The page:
The second season of HBO’s newest hit show “Westworld” premiered Sunday, making this the perfect time to binge watch all of season one.
“Westworld” is a television series reboot of a movie of the same title that came out in 1973. Its screenwriter and director was Michael Crichton, the famed author who penned the “Jurassic Park” novels.
Both the film and the television show take place in an amusement park named Westworld that is owned by the Delos Corporation, where the extremely rich can afford to live out their Wild West fantasies by completely immersing themselves in acres upon acres of a replica frontier setting.
The park is occupied by extremely realistic humanoid robots called hosts, who carry out the park visitor’s every whim.
When the hosts begin malfunctioning, the park’s reputation and the lives of the visitors are both put in grave danger.
If you think this plot sounds similar at all to “Jurassic Park,” you would be half right.
On the surface, the original film and the novel for “Jurassic Park” are very similar, as a small group of park visitors must band together to get out of the park alive.
The television show on the other hand delves into themes the film does not even touch upon.
Since the hosts essentially have artificial intelligence, the morality of keeping them bound to the park forever to be slaughtered by the guests is brought into question by many of the main characters.
Provocative arguments are made in favor of the rights of these seemingly conscious beings throughout the season, which culminates in a last episode reveal that left me absolutely gobsmacked.
I would say that for a lot of people, myself included, the thought of whether machines could actually be considered alive is an abstract notion, but when these messages of what it truly means to be alive are sandwiched within a world of talented actors and rich storytelling the conclusions drawn by the characters are explained in more digestible chunks.
My personal favorite performance in all of season one came from Sir Anthony Hopkins, who plays Thomas Ford, the founder and owner of Westworld.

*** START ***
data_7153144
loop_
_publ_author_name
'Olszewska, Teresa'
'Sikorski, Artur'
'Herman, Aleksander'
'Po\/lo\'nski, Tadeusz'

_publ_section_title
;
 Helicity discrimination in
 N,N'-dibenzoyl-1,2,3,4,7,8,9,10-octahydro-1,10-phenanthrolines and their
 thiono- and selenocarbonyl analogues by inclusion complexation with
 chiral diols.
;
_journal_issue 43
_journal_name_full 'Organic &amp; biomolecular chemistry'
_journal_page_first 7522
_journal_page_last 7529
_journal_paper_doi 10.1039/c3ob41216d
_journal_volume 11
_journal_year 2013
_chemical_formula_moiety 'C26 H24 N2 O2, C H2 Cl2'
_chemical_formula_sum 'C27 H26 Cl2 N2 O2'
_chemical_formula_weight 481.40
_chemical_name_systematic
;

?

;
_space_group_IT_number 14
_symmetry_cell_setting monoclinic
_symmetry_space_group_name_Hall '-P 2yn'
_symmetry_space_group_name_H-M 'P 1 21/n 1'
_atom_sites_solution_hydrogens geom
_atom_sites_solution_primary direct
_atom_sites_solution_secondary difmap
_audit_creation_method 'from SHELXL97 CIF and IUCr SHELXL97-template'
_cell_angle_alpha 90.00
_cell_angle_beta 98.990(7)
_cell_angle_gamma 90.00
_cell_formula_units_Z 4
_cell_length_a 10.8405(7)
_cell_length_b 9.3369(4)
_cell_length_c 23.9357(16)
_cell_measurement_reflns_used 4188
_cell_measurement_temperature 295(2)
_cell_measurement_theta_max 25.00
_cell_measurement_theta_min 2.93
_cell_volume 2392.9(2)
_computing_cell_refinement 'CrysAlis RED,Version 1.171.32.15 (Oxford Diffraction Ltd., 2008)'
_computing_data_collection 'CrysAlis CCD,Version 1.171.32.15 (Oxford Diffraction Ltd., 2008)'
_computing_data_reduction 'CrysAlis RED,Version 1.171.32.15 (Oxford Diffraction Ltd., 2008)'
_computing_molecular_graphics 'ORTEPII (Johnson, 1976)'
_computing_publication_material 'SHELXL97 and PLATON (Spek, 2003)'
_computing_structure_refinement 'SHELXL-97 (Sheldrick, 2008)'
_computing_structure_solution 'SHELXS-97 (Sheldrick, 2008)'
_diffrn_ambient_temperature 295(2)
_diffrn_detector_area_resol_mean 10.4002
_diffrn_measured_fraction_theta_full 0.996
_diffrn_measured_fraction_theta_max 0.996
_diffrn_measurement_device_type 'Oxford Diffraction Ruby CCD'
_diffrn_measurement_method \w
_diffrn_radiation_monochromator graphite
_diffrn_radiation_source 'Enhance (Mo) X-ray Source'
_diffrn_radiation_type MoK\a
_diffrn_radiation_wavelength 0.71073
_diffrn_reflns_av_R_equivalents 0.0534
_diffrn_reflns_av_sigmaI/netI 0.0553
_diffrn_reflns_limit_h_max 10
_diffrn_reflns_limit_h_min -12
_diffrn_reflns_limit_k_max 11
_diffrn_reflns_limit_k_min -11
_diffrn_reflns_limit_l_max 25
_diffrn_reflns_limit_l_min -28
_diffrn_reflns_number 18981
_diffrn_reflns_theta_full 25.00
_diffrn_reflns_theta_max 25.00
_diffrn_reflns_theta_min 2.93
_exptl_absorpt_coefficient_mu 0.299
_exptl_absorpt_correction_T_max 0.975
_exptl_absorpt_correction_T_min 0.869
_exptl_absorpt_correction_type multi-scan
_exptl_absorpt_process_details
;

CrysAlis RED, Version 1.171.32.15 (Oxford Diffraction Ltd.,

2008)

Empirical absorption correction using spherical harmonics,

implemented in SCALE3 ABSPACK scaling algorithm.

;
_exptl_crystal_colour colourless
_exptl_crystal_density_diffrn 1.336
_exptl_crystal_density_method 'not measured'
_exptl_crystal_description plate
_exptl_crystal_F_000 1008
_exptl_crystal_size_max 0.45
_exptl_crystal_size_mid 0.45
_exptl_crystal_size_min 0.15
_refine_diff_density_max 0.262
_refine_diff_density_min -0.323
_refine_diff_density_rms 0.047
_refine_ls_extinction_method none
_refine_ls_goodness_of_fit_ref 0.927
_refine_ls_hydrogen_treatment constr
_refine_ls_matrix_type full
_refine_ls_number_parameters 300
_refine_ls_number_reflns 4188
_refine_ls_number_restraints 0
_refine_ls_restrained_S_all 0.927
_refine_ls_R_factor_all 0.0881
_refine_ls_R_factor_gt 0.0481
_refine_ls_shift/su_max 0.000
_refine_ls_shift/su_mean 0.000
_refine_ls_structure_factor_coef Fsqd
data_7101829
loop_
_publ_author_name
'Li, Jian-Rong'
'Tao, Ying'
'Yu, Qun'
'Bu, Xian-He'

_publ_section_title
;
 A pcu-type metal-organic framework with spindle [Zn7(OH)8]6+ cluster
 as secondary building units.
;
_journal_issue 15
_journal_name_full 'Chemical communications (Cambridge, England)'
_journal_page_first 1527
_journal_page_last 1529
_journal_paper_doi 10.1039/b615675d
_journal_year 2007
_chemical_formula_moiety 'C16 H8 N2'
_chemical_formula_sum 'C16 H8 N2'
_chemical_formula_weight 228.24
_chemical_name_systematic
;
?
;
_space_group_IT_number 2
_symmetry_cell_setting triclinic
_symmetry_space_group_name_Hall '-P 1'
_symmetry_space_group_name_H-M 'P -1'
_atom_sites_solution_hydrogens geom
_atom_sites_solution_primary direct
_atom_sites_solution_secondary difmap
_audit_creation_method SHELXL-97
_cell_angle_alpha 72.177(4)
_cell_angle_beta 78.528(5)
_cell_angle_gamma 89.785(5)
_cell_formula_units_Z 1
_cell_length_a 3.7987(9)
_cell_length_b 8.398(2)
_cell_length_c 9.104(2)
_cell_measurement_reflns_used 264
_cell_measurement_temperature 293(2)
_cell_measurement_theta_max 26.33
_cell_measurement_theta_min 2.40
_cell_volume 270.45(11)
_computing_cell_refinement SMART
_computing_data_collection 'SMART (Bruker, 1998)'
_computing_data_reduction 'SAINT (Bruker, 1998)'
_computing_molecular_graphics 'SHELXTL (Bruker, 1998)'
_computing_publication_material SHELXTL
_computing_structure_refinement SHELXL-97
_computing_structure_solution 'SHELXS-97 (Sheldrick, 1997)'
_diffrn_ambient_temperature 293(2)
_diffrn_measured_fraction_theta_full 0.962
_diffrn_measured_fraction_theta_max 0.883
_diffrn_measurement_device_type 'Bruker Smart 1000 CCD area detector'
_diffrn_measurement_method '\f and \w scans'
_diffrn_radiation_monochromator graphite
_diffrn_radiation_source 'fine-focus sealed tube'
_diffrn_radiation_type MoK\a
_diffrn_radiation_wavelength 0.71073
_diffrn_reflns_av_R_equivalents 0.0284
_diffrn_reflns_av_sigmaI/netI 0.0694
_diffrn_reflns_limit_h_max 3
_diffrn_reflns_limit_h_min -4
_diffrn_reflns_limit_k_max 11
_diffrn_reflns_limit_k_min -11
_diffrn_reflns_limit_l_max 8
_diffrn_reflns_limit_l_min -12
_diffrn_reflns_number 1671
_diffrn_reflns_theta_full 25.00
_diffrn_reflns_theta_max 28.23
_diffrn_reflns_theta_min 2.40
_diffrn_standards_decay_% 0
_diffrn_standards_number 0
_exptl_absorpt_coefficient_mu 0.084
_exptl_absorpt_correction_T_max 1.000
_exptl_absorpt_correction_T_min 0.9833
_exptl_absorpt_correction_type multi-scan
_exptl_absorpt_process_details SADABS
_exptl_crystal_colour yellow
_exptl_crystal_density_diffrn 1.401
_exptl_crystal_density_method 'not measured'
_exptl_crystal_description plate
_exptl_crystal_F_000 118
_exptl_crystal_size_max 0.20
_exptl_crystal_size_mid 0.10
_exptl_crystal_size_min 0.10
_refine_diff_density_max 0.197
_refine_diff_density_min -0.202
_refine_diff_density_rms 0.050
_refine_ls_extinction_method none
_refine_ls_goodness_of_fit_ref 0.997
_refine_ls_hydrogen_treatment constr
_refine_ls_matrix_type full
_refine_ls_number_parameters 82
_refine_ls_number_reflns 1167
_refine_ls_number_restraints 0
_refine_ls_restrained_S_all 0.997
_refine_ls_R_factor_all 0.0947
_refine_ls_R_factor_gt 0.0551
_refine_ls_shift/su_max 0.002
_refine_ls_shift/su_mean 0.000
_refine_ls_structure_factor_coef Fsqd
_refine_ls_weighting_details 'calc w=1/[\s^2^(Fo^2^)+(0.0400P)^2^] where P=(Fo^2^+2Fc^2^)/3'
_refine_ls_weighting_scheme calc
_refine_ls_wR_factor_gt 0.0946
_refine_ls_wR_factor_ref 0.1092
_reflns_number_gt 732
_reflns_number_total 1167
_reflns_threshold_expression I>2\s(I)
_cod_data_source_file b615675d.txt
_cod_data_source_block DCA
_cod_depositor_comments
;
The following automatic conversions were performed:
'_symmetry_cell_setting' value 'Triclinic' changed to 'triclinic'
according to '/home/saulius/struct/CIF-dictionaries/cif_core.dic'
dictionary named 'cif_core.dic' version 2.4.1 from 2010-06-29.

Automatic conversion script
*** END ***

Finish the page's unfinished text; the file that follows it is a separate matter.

As per usual, Hopkins’ performance is brought to the screen with such conviction and passion that it is absolutely impossible to not want to hang on to his every word.
Evan Rachel Wood and Ed Harris also provide some of their best work to date on the show, but still cannot hold a candle to Hopkins.
And for those who really do not care about anything I just talked about, Westworld follows in the footsteps of other HBO mainstays like “The Sopranos” and “Game of Thrones” and boasts copious amounts of gratuitous violence.
This is a side of the wild west that typically is not shown, and to be honest, it is kind of refreshing to see the frontier more accurately as though the audience is seeing the action directly through the eyes of those who actually lived it as opposed to the camp and cheesiness that can normally accompany traditional Westerns.
If it has not become clear yet, HBO’s “Westworld” has quickly become one of my favorite television shows.
While I realize that it definitely is not for everyone, it offers a great new take on the genre that I grew up watching with my dad.
I also realize that everyone does not have an HBO subscription, but I am willing to bet that if you ask around you will most definitely find a friend who will loan you his or her password.
And if worse comes to worst, you can try the free trial of HBO NOW and just binge the entire first season like I did. I guarantee you will not regret it.